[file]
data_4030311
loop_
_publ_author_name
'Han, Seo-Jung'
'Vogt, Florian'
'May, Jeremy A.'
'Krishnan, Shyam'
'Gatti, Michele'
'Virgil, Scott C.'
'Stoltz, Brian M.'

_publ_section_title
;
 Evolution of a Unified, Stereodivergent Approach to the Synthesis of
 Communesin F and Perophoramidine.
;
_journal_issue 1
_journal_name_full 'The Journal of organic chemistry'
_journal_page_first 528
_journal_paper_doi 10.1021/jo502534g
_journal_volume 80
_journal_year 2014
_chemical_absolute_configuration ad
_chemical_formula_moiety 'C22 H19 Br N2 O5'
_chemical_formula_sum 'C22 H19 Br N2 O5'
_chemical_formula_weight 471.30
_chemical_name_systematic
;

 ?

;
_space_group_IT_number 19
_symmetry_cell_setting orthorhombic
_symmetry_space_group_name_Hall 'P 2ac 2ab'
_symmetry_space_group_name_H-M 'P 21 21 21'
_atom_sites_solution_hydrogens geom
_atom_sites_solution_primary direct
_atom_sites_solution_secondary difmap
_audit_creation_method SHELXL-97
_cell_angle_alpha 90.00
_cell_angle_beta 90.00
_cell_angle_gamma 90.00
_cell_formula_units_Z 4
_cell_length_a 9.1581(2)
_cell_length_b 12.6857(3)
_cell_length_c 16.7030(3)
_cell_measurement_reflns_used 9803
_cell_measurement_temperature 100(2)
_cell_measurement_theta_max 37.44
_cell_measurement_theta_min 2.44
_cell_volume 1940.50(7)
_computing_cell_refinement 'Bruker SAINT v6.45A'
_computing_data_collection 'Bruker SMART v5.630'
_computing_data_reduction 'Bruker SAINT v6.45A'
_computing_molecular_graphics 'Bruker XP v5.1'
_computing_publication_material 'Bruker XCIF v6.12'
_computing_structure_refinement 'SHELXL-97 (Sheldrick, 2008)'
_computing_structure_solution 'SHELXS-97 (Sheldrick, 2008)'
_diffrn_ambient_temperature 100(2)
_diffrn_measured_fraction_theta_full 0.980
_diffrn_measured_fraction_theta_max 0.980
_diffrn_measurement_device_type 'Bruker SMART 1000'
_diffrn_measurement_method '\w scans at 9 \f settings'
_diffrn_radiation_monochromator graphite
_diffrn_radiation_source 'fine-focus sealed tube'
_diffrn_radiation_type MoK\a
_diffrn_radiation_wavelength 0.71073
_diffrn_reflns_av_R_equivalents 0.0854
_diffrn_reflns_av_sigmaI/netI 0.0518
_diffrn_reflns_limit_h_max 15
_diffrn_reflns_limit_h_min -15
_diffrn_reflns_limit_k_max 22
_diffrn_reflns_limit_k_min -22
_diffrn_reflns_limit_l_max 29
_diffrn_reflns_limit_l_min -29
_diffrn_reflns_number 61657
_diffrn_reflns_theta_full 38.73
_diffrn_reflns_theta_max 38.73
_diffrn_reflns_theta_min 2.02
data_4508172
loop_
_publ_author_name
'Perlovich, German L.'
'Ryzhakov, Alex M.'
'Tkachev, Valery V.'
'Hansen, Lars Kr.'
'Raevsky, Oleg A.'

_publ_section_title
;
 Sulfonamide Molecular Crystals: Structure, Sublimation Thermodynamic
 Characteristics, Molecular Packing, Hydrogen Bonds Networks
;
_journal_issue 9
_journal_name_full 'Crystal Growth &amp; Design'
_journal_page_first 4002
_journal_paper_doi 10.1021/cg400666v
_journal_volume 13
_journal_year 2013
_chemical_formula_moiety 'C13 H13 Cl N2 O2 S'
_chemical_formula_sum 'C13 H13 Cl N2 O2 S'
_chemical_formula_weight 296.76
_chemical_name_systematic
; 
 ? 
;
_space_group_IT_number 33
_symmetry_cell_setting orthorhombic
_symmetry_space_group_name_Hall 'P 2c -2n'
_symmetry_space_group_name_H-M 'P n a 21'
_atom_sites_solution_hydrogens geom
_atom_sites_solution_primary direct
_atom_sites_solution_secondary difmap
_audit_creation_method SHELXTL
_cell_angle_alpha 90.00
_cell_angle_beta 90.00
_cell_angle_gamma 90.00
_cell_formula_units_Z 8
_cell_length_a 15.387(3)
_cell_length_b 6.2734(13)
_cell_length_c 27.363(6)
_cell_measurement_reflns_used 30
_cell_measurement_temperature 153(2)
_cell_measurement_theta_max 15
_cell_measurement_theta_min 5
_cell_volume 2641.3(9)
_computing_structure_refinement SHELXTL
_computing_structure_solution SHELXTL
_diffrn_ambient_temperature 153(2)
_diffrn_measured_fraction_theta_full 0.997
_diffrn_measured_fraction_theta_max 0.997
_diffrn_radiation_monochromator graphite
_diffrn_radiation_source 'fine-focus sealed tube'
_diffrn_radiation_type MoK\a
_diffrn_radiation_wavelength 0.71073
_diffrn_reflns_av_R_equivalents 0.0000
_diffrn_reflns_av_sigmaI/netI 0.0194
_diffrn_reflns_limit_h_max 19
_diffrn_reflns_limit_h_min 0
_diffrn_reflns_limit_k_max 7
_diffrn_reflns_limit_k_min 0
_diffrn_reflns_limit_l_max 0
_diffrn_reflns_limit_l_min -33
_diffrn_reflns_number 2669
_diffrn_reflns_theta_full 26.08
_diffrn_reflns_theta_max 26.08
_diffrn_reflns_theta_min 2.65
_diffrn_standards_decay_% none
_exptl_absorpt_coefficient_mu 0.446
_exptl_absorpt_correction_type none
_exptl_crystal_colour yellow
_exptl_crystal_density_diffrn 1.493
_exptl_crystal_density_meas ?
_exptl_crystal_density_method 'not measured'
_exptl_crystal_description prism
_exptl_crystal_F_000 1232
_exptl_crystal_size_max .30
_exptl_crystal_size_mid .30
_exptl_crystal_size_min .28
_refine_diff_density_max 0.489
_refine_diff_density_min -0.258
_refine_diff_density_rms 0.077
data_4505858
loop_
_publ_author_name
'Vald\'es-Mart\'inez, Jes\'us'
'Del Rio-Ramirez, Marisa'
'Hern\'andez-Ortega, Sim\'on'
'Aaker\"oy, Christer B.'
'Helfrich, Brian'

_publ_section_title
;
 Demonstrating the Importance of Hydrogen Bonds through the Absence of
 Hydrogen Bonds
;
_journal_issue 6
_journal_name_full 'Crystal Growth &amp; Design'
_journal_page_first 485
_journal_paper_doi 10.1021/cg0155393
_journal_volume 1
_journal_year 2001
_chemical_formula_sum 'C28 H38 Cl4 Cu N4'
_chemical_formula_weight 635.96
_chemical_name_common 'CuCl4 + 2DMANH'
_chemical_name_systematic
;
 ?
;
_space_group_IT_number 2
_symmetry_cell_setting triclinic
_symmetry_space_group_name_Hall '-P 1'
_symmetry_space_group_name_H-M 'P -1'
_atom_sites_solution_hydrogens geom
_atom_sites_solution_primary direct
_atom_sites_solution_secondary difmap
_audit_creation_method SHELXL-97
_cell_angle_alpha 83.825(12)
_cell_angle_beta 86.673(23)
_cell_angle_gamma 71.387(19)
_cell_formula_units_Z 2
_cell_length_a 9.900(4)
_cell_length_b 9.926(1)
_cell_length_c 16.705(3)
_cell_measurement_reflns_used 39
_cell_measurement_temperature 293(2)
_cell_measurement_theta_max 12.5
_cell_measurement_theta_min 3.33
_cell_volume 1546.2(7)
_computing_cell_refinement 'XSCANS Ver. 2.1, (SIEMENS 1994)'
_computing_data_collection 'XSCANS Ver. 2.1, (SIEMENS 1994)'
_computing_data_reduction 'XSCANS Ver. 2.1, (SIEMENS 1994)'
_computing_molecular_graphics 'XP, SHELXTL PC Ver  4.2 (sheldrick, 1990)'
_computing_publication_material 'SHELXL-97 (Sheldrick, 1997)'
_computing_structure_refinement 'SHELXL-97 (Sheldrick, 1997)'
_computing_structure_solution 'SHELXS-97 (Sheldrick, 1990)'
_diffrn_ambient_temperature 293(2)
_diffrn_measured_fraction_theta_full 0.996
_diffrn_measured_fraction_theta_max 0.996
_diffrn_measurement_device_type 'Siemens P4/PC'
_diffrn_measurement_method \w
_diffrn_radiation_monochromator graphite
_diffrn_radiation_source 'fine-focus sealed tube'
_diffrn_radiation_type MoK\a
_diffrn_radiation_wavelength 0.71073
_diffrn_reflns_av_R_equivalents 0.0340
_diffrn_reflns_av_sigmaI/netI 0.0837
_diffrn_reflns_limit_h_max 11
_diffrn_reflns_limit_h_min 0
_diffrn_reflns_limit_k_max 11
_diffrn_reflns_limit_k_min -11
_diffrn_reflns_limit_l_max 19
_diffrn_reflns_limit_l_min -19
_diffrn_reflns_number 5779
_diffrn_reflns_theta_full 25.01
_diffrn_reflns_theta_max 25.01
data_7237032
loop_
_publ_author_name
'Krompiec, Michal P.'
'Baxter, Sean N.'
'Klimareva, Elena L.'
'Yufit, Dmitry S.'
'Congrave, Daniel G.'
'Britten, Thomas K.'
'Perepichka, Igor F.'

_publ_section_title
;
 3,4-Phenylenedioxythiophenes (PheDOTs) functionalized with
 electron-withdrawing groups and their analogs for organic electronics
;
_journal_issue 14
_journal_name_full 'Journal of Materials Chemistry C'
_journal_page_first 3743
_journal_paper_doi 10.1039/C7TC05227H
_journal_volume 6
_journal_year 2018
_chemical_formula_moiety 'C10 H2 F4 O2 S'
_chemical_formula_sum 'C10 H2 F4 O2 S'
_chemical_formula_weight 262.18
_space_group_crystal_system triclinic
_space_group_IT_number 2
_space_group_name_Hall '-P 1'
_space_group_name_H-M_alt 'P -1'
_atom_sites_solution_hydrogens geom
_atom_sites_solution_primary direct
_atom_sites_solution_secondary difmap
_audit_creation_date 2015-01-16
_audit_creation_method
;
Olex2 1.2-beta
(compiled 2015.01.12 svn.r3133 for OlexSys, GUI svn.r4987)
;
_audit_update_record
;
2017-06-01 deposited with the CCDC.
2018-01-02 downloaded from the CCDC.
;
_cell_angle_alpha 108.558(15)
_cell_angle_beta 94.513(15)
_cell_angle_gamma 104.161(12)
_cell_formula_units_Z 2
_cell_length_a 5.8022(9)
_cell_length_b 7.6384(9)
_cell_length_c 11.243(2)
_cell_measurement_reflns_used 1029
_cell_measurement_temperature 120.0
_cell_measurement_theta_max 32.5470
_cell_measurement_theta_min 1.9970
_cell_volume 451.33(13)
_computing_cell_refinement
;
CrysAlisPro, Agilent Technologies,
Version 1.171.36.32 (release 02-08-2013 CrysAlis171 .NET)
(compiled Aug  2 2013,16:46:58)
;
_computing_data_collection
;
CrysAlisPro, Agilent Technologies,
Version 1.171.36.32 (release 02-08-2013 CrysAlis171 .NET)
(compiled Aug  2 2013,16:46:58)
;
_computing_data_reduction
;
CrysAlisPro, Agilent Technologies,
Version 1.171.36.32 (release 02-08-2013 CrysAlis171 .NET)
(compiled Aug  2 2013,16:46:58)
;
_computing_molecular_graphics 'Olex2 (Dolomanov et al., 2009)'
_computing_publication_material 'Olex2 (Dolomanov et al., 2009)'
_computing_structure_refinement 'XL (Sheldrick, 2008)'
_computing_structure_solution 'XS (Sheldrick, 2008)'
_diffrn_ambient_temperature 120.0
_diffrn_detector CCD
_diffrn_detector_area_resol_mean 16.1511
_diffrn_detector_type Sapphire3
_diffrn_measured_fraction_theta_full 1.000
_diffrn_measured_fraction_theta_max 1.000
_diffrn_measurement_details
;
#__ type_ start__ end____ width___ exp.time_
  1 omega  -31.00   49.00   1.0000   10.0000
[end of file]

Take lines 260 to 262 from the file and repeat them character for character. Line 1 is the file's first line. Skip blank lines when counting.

_space_group_name_H-M_alt 'P -1'
_atom_sites_solution_hydrogens geom
_atom_sites_solution_primary direct